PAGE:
Features

Where to draw the line? Exploring the bounds of CCI’s protective net

Where to draw the line? Exploring the bounds of CCI’s protective net

23 October 2019

While some contractual disputes ostensibly can be addressed by both Indian competition and consumer protection laws, Anisha Chand and Soham Banerjee identify the appropriate forum depending on the nature and scope of the dispute to ensure no overstepping of the legislative mandates.

Portugal’s competition bar

Portugal’s competition bar

11 October 2019

A new president at Portugal’s Competition Authority has triggered a dramatic rise in behavioural investigations, which along with merger work kept the country’s competition lawyers busy. Matt Richards considers the firms and individuals leading the way.

Monopsony - neither new nor fake news

Monopsony - neither new nor fake news

07 October 2019

Monopsony, a word previously used primarily by antitrust cognoscenti, has gone mainstream. Presidential hopefuls worry about the scourge of buyer power and draft legislation to address it more explicitly in the antitrust laws. The Federal Trade Commission (FTC) has held public hearings to discuss the topic, and both the FTC and the Department of Justice have brought challenges involving monopsony. Arnold & Porter partners Deborah Feinstein in Washington, DC, and John Schmidt in London explore the ongoing debate about monopsony and the issues that have arisen in recent cases.

DC Workshop

DC Workshop

07 October 2019

Critics say competition enforcers are struggling to keep up with the effects of growing market power. The first GCR Live DC workshop featured economists Hal Singer and Steven Salop presenting proposals to police vertical integration, to an audience of practitioners, enforcers, academics and advocates.

Australia’s competition bar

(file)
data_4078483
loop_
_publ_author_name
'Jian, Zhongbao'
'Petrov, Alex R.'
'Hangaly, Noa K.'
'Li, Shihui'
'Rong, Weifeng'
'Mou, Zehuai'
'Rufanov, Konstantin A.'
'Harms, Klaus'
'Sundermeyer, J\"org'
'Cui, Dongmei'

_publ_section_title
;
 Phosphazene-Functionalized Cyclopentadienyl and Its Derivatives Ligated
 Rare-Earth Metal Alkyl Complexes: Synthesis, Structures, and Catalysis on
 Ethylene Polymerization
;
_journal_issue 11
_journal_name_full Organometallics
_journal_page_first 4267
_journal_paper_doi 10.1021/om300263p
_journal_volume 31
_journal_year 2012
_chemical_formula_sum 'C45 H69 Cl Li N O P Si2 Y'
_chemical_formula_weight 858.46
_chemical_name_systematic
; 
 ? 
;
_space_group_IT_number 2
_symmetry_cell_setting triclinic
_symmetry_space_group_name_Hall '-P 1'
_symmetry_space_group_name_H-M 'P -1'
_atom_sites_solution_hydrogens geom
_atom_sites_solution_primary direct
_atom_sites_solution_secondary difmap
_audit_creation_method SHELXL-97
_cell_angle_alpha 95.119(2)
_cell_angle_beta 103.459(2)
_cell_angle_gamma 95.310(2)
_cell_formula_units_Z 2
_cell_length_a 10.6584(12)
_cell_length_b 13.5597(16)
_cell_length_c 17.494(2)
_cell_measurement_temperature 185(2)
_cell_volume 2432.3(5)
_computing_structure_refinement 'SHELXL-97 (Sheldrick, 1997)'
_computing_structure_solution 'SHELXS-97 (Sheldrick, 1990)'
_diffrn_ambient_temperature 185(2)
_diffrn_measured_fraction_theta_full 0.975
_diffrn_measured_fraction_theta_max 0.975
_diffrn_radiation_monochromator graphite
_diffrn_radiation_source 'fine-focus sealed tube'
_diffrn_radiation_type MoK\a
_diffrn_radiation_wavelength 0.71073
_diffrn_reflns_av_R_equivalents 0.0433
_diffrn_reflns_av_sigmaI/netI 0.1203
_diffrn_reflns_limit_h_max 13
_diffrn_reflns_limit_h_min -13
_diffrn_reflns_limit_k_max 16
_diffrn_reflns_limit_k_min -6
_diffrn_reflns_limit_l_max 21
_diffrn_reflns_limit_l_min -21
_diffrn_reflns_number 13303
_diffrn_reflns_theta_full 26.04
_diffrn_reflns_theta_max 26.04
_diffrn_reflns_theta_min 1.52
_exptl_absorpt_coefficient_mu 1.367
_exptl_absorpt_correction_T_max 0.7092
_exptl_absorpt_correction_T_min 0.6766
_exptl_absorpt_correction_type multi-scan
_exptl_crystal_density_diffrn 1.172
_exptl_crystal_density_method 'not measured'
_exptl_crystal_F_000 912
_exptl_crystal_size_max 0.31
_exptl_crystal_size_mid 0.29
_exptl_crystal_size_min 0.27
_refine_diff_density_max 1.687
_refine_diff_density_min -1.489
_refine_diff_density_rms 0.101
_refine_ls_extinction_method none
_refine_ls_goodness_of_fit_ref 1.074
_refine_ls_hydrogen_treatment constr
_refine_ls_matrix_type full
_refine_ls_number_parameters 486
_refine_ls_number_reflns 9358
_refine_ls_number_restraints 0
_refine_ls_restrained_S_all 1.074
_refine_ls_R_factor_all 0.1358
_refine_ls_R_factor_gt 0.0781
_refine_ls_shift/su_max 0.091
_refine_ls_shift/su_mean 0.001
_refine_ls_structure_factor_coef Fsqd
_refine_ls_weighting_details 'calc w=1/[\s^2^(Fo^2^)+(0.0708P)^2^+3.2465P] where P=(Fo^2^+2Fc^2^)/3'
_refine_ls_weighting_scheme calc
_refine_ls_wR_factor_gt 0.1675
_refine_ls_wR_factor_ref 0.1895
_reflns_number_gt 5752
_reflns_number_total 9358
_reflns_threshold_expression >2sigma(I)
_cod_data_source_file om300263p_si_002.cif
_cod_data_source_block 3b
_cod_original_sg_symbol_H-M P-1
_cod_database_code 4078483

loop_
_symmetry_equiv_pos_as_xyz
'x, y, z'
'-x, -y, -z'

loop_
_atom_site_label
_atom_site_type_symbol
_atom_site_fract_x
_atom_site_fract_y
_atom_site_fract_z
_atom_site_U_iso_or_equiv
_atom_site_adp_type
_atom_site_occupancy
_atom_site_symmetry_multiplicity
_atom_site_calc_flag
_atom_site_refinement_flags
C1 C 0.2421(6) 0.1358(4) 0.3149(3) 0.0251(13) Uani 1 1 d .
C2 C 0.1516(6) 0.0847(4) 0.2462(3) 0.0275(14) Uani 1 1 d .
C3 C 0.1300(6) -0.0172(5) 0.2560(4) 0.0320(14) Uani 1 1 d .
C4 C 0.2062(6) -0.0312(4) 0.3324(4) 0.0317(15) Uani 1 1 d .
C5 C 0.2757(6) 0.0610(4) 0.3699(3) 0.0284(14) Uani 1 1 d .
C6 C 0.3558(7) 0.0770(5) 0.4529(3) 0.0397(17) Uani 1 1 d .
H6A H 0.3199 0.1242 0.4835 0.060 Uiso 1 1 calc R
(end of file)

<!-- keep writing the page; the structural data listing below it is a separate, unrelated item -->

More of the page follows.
Australia’s competition bar

07 October 2019

The digital economy and a determination to bring down the hammer on collusion have made Australia’s competition authority an enforcer to fear. Charles McConnell talks to the lawyers who face off against – and sometimes act for – a top-flight agency.

Sainsbury’s/Asda: Experts react

Sainsbury’s/Asda: Experts react

07 October 2019

With the dust settled on the blocked Sainsbury’s/Asda deal, Matt Richards asked legal, economic and consumer experts for their take on the failed merger. Did the UK’s Competition and Markets Authority assess the deal correctly and what does this mean for future supermarket tie-ups?

Germany’s competition bar

Germany’s competition bar

07 October 2019

Germany’s competition bar finds itself at the heart of European and global antitrust. The Federal Cartel Office is one of the most prolific enforcers in the world, and German firms are rising to the challenge. Janith Aranze takes a look at how Germany’s best competition practices are shaping up.

When robots collude

When robots collude

27 September 2019

Today, cartelists are less likely to meet in a smoke-filled room than in a chat room. Is the next step for them to avoid meeting at all? Charley Connor explores how artificial intelligence could enable companies to avoid both antitrust liability and competition.

Face the nation

Face the nation

20 September 2019

From 2013 to 2017, three of the divestitures that the US Federal Trade Commission ordered as remedies for otherwise anticompetitive mergers in consumer-facing markets failed in various ways. Pallavi Guniganti explores how other competition authorities have used consumer surveys to inform merger analysis in these markets.

Firewalls: separation short of a breakup

Firewalls: separation short of a breakup

12 July 2019

“Break up Big Tech” has become a rallying cry on both ends of the political spectrum, as people around the world worry about dominant technology companies’ ability to buy up potential rivals and extend their reach into other areas of business. Pallavi Guniganti considers whether firewalls – separating business units operationally while keeping them under the same corporate umbrella – could address some of these competition concerns.